“We believe the government’s commitment in Budget 2013 to evidence-based solutions such as the Housing First approach for homelessness is a promising start, but they need to back it up with real results and expand that action to other areas of our affordable housing problem. Canada’s housing challenges are too big and too complex for any single order of government to solve on its own.”

Gregor Robertson, Mayor of Vancouver and Chair of the Big City Mayors Caucus

This video presents “Restoring Hope for the Homeless in Vancouver’s Downtown East Side.

  • “British Columbia (BC) is leading Canada in the creation of innovative programs addressing the needs of the homeless.
  • To protect and upgrade an important source of affordable housing stock for people at risk of homelessness, BC Housing acquired 26 Single Room Occupancy (SRO) hotels.
  • The SRO Renewal Initiative will renovate and restore 13 SRO hotels in Vancouver’s Downtown Eastside and provide a sustainable model for social housing.
    • This work will help to revitalize the neighbourhood and provide approximately 900 residents with safe, clean and affordable housing.
  • The SRO initiative represents a groundbreaking model for public‐private partnerships (P3) in Canada.
    • By bundling the renovation and maintenance of the 13 SRO hotels, it represents a new infrastructure class and is the first P3 that leverages federal funding through the P3 Canada Fund under the Brownfield redevelopment category.
    • With this initiative, B.C. is leading P3 innovation across Canada.

Above, Social Housing in a SRO hotel in Vancouver's Downtown Eastside.

Above, Social Housing in a SRO hotel in Vancouver’s Downtown Eastside.

The City of Toronto fully supports Fixing Canada’s Housing Crunch.

  • According to Councillor Ana Bailão (Ward 18 Davenport), there are more than 90,000 Toronto households on the social housing waiting list.
  • Last June, Toronto launched its own social housing campaign – Close the Housing Gap – designed to persuade the federal and provincial governments to put people first by continuing to fund social housing at existing levels and by making new, long-term funding available for social housing capital repairs.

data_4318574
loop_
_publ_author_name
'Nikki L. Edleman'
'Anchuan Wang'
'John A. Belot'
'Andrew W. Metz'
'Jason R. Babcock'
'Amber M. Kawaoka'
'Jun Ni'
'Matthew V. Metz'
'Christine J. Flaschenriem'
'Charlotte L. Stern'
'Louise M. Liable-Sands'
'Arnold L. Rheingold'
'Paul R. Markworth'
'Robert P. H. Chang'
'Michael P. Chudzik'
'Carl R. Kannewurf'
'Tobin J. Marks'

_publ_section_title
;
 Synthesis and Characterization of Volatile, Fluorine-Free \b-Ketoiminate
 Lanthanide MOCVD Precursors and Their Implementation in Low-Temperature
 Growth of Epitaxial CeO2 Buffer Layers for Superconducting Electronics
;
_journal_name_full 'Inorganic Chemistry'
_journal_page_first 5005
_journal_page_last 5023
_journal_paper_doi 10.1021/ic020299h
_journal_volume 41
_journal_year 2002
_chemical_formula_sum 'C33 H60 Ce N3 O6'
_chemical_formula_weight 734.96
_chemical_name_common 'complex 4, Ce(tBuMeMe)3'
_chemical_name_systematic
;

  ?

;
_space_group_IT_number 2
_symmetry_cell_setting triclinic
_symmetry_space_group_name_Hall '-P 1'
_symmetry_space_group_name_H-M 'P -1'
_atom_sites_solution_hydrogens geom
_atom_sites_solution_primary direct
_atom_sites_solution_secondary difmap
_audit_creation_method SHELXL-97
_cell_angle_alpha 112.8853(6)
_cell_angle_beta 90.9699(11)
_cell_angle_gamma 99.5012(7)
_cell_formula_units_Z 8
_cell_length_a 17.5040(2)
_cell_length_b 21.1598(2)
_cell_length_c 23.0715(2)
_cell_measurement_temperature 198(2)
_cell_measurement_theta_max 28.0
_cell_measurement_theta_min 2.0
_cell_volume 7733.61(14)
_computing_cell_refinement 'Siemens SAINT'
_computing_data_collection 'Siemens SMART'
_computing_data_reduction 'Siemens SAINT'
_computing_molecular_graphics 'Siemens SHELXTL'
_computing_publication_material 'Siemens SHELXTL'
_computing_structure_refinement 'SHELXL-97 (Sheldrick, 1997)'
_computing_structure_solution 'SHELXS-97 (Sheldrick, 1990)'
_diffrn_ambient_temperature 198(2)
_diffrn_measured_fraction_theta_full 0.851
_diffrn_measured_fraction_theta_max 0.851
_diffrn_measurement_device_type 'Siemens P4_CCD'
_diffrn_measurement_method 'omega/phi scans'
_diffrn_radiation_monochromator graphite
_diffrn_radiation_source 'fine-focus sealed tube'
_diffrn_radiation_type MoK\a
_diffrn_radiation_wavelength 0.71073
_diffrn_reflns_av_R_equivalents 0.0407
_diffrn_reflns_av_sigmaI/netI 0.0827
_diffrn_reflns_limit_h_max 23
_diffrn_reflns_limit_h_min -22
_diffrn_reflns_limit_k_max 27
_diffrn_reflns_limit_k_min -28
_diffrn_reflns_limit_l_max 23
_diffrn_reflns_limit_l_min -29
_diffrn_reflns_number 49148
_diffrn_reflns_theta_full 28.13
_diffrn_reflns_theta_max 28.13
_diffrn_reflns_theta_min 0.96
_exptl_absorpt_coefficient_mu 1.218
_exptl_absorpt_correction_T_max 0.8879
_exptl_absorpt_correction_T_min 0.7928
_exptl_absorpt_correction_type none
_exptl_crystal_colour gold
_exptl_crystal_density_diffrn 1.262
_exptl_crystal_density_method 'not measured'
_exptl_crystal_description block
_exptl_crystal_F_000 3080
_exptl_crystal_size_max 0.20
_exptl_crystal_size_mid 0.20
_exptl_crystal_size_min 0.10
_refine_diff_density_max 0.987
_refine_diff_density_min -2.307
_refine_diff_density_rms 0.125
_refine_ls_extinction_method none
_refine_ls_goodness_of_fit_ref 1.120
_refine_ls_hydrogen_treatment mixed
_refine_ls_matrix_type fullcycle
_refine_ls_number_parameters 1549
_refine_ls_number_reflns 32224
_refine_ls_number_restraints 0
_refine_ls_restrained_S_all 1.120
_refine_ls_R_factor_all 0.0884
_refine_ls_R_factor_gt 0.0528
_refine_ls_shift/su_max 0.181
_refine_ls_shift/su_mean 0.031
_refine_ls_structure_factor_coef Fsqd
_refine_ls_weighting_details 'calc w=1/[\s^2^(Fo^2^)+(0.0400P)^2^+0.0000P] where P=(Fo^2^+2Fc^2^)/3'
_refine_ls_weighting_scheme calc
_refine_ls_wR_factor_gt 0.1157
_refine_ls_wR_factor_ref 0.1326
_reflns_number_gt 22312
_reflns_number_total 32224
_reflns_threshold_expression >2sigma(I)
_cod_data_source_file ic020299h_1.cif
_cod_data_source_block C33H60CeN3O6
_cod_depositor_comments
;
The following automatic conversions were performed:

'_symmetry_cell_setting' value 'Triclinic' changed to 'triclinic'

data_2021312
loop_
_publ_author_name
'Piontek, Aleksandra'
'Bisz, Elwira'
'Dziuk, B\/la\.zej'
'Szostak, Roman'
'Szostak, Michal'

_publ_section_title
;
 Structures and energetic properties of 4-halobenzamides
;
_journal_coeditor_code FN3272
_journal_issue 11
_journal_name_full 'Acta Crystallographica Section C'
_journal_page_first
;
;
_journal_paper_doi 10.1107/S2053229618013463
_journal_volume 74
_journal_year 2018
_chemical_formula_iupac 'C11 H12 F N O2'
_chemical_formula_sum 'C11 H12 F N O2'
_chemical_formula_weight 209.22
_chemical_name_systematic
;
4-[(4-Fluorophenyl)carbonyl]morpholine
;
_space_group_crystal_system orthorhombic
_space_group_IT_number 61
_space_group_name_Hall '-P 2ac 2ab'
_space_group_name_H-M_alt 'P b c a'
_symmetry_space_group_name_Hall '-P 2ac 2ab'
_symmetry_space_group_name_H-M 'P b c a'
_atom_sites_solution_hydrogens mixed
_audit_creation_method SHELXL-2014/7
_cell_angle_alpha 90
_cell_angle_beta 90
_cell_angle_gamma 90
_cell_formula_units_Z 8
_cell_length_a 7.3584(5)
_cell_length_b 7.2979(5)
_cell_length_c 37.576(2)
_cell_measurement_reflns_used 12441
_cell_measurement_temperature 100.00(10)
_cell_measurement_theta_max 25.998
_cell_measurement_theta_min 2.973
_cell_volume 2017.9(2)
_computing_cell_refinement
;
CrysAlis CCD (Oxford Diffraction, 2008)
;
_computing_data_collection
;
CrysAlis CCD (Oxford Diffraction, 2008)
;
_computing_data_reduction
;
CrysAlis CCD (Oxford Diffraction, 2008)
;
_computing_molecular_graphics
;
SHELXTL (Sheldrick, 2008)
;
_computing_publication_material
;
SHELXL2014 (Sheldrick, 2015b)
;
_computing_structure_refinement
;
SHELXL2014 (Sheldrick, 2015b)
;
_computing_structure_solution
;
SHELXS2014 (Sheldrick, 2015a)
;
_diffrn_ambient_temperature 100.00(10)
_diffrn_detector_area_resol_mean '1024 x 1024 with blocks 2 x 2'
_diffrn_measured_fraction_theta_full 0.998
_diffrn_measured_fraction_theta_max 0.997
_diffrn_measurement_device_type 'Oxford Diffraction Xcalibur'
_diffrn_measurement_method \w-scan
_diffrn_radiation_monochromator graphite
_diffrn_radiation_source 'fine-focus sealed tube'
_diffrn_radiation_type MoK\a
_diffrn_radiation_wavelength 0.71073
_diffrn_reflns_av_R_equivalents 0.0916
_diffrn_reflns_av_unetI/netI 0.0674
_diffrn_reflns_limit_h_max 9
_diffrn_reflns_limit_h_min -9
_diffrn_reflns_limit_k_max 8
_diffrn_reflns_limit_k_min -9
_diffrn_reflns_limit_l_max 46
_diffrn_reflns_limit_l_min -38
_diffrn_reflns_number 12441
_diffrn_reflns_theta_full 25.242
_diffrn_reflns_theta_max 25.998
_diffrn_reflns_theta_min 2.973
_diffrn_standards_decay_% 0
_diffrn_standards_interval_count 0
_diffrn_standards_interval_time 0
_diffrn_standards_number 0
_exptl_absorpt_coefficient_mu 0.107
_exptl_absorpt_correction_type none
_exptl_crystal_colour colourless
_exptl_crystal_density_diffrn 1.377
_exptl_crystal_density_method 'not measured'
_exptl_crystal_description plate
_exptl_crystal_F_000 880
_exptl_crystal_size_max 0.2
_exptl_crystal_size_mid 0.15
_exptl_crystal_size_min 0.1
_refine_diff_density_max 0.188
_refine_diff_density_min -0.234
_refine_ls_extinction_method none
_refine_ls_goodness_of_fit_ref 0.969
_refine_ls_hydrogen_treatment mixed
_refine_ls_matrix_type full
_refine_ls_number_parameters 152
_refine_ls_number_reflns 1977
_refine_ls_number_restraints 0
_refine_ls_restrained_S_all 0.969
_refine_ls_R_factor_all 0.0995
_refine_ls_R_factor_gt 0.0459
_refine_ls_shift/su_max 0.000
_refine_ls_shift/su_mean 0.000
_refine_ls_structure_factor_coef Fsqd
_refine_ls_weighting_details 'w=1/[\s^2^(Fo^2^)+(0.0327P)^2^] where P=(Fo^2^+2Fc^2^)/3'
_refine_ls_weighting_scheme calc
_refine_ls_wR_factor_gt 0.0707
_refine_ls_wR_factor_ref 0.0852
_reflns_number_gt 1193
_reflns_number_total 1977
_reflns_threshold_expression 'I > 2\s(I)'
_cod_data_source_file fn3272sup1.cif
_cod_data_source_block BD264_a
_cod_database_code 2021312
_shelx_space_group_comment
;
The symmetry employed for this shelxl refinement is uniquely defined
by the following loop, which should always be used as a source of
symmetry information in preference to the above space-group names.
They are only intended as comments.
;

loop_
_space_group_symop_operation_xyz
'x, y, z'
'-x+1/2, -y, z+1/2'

• Along with many other municipalities across Canada, Toronto will host a forum to engage residents in the FCM campaign.

As part of the campaign, FCM is launching an interactive website at www.fcm.ca/housingcrunch.

  • The site also provides the results to the new housing survey, tools and information that illustrate why Canadians continue to struggle to pay for the costs of shelter.

Please Help to Fix Canada’s Housing Crunch

Please help spread the news!

Toronto, Ontario, Canada

NEWS RELEASE

October 28, 2013

Toronto joins national campaign to fix housing crunch

The City of Toronto fully supports Fixing Canada’s Housing Crunch, the campaign launched today by Vancouver Mayor Gregor Robertson, Chair of the Big City Mayors’ Caucus at the Federation of Canadian Municipalities’ (FCM) meeting in Ottawa. The campaign calls on the federal government to establish a national housing strategy.

“This campaign is important because too many Canadians – seniors, low-income families, people with disabilities – are without an affordable home, and too many live in homes that desperately need health and safety repair and modernization,” said Councillor Ana Bailão (Ward 18 Davenport), Chair of the City’s Affordable Housing Committee, who was in Ottawa with Councillor Pam McConnell (Ward 28 Toronto Centre-Rosedale) for the campaign launch.

“With more than 90,000 Toronto households on the social housing waiting list, City Council is united in its view on this important issue,” said Councillor Bailão. “We are here today to speak out on behalf of people like them who need their governments to step up – not step back – when it comes to supporting a strong housing system, a system that maintains our national social housing legacy and meets the growing housing needs across our country.”

Last June, Toronto launched its own social housing campaign – Close the Housing Gap – designed to persuade the federal and provincial governments to put people first by continuing to fund social housing at existing levels and by making new, long-term funding available for social housing capital repairs.

Along with many other municipalities across Canada, Toronto will host a forum to engage residents in the FCM campaign.

More details about Close the Housing Gap can be found at http://www.putpeoplefirst.ca.

More information about Fixing Canada’s Housing Crunch campaign is available at http://www.fcm.ca/housingcrunch.

Toronto is Canada’s largest city and sixth largest government, and home to a diverse population of about 2.8 million people. Toronto’s government is dedicated to delivering customer service excellence, creating a transparent and accountable government, reducing the size and cost of government and building a transportation city. For information on non-emergency City services and programs, Toronto residents, businesses and visitors can dial 311, 24 hours a day, 7 days a week.